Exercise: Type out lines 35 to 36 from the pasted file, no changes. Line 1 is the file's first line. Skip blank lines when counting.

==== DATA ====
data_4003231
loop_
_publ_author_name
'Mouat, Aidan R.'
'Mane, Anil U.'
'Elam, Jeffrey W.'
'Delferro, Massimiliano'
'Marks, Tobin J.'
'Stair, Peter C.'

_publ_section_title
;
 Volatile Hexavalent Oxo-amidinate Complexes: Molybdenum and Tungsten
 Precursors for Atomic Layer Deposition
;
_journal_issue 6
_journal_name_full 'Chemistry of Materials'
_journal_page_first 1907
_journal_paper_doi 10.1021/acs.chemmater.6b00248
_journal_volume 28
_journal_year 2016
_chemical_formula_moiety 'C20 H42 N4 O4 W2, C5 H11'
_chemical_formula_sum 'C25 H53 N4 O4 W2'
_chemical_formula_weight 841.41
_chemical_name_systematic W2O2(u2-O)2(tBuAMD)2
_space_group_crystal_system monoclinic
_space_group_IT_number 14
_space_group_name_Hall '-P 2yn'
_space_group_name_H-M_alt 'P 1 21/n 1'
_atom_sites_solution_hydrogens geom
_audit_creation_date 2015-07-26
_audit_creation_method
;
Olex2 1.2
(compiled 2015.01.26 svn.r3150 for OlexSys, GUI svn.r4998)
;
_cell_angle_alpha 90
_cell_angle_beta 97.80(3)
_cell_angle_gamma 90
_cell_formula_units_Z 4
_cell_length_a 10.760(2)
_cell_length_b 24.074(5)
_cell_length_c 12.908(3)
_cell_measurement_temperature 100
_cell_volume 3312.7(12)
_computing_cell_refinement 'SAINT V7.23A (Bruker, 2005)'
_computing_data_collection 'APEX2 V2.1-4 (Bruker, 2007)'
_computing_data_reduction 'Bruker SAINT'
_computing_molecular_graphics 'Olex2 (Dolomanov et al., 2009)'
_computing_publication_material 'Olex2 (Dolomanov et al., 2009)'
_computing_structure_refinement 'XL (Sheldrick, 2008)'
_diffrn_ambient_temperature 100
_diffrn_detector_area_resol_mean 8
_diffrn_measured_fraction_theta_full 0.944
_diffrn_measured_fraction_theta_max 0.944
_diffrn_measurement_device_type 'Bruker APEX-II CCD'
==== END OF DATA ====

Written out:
;
_cell_angle_alpha 90